May 7, 2021, 7:32 p.m.
On March 30, the US State Department released its 2020 Human Rights Reports – key work that activists and scholars do to document human rights abuses and ensure government accountability. This year's release comes after former President Donald Trump years of undermining the quality and scope of the documents, including restricting reproductive rights coverage. Now Foreign Minister Antony Blinken has promised to reverse course by expanding the coverage of women's issues in the reports – but he needs to go further to make human rights and the fight against sexual and gender-based violence a strategic priority.
Since the mid-1970s, the United States has demonstrated its global leadership by using these annual briefings to systematically monitor the status of human rights around the world. Although the reports are sometimes controversial, they play a crucial role in raising the profile of human rights and strengthening the work of organizations that prevent abuse. By drawing international attention to violations and publicly identifying abusers, these reports also help hold governments – who care about these reports and their reputations – accountable for their actions.
However, the quality of these reports declined under the Trump administration. Not only did Trump curtail it and cut its coverage, it also made less reference to women, procreation, racism, sexual violence and abuse, LGBTQ rights and refugees compared to reports from previous governments.
This deterioration in quality has had a devastating effect on the protection of human rights around the world. For example, the 2019 Nigerian country report omitted significant amounts of information about human rights violations by state security forces. The report suggested that Boko Haram was more likely to commit sexual violence than state security forces than the Nigerian military and Special Anti-Robbery Squad police reportedly have committed rape, torture and extrajudicial killings at higher rates for years. With this omission of information, the Nigerian government was able to enter into an arms trade with the Trump administration and bypass a moratorium imposed by the Obama administration over human rights violations by the Nigerian military.
In some cases, the reduced quality of reporting has also led to a misrepresentation of the improvement on site. The Sexual Violence in Armed Conflict dataset, based on the United States Human Rights Reports, Amnesty International reports, and Human Rights Watch reports, shows that the proportion of states reported to have committed conflict-related sexual violence between 2016 and 2019 The trend contradicts the data for the past 30 years, which shows that state forces are most often reported as perpetrators of sexual violence during the war. With Trump truncating reports by excluding information about discrimination, social abuse, and human trafficking, we likely believe that decline was partly due to those abbreviated reports – more than actual progress made in ending sexual violence during the war. A false sense of progress hinders efforts to end sexual violence during the war. A decline in the quality of reports also undermines confidence in existing reports and damages the Ministry of Foreign Affairs' credibility.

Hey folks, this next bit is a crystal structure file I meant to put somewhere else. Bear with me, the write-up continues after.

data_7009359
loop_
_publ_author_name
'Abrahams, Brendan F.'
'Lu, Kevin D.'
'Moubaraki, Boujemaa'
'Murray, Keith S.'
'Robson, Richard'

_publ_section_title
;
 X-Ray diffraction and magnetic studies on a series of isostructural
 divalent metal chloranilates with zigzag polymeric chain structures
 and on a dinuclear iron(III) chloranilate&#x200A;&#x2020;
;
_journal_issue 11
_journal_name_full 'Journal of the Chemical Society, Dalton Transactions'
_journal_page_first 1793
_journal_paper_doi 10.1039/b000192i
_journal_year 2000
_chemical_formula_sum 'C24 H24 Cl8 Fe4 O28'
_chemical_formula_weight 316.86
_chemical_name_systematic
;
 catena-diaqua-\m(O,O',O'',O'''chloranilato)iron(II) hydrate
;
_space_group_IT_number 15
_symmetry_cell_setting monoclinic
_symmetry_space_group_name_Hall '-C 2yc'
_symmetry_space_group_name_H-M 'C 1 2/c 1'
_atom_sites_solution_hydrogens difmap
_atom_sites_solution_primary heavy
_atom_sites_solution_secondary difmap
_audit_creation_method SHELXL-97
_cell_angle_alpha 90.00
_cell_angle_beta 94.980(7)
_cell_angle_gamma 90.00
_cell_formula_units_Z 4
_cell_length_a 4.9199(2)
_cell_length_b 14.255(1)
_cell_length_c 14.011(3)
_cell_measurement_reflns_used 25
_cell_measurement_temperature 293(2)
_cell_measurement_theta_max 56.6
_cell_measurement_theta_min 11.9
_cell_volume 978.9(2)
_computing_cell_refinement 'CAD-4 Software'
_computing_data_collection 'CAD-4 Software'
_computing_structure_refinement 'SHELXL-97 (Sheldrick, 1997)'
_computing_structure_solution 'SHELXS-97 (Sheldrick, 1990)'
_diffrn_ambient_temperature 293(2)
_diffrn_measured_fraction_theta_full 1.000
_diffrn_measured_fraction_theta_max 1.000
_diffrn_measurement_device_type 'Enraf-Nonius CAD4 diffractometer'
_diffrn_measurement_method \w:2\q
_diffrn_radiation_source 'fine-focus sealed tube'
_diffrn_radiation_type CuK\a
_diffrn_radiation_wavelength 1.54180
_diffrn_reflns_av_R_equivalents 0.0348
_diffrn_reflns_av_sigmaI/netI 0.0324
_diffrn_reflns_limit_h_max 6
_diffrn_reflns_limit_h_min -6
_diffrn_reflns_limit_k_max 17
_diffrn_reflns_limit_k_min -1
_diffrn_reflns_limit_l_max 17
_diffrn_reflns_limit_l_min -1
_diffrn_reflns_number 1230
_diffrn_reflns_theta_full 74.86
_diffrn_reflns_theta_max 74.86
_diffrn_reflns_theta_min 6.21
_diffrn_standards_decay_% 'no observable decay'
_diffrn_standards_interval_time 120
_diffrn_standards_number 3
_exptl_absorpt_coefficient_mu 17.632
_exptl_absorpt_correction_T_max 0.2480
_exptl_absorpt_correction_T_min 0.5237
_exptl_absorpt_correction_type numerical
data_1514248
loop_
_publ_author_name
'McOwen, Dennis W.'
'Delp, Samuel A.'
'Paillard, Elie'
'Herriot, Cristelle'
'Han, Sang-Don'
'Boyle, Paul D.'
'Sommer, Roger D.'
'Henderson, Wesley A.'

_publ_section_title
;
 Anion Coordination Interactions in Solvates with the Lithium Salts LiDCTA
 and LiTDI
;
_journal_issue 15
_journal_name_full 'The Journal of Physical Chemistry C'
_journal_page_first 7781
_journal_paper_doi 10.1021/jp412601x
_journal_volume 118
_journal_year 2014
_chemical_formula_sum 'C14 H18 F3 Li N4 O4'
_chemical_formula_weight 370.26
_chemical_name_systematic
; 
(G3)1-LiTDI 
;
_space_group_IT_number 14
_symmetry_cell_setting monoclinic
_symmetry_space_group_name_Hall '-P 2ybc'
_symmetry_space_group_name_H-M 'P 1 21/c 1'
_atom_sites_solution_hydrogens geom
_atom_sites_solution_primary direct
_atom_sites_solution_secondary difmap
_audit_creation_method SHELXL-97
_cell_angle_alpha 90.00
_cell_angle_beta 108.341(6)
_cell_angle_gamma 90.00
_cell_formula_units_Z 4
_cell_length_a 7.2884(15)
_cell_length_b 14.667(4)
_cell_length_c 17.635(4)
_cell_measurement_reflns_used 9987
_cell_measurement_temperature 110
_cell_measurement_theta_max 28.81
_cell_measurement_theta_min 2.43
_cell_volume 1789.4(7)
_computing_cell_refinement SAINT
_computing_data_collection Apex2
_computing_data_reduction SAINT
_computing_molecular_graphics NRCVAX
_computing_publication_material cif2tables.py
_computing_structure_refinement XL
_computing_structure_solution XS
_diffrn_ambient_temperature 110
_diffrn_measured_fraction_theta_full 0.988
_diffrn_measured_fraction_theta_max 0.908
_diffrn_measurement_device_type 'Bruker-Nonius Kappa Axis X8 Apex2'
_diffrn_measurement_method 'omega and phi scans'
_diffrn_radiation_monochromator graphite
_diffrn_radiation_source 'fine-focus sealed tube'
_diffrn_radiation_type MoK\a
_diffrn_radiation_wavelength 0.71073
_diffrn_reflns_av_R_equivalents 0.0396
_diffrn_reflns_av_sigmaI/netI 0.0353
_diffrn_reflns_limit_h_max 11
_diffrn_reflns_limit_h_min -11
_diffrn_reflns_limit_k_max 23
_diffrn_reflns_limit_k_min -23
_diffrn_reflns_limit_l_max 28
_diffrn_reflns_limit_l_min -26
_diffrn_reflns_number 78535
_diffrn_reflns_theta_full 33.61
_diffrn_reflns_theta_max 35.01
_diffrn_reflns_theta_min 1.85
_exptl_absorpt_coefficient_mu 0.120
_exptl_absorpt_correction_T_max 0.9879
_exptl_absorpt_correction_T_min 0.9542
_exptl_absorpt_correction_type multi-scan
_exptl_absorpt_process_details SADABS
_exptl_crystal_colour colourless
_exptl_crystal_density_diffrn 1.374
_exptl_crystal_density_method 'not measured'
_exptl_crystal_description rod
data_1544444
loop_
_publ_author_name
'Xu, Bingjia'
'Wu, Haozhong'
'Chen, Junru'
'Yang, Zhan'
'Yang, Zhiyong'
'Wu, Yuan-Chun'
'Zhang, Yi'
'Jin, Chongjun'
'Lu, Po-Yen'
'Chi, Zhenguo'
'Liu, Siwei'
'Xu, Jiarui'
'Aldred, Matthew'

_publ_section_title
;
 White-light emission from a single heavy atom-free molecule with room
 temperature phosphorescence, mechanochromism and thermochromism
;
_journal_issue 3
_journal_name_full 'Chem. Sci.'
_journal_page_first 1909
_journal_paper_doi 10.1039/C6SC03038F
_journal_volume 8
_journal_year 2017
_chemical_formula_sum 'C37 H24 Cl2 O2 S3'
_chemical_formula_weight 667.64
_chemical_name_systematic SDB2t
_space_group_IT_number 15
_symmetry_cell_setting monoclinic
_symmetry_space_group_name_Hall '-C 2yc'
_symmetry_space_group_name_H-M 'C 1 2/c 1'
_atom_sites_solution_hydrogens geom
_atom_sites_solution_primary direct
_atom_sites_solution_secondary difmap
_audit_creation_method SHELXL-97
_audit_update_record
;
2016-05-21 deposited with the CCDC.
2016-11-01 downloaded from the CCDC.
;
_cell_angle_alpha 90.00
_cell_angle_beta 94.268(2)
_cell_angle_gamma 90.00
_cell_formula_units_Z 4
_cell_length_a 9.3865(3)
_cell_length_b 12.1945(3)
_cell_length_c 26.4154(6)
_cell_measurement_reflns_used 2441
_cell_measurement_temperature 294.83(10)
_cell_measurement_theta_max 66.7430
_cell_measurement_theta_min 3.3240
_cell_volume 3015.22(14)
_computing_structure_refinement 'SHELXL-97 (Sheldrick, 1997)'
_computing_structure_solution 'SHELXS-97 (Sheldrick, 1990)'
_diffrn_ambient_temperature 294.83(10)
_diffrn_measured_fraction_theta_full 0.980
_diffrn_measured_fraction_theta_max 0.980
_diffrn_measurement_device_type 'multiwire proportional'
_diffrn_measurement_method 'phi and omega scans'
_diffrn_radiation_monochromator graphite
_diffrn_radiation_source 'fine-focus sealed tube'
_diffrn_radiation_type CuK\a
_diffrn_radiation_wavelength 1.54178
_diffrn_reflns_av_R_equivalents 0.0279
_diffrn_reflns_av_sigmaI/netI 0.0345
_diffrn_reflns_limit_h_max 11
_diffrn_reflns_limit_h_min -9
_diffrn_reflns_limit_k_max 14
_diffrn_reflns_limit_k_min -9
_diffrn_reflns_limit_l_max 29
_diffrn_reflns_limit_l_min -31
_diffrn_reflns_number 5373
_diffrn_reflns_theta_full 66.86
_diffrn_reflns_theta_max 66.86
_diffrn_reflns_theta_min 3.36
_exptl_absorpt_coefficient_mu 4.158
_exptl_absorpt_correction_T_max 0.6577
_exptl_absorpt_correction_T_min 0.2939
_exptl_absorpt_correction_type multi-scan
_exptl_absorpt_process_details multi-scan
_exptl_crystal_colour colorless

More importantly, poor coverage hinders efforts to hold perpetrators accountable and help survivors. Gathering data on wartime sexual violence is already a notorious challenge. Often, because of stigma, survivors are reluctant to report abuses – and even when they do, local law enforcement agencies rarely prioritize sex crimes and are often ill-equipped to handle their cases. Many criminal justice systems that functioned at all during the war rarely prosecute and punish rapists. All of these challenges mean that we lack hard numbers on conflict-related sexual violence, a broad term that encompasses rape, sexual mutilation, forced sterilization, and other atrocities. This hinders humanitarian organizations and researchers who rely on these data to respond to survivors and analyze sexual violence during the war.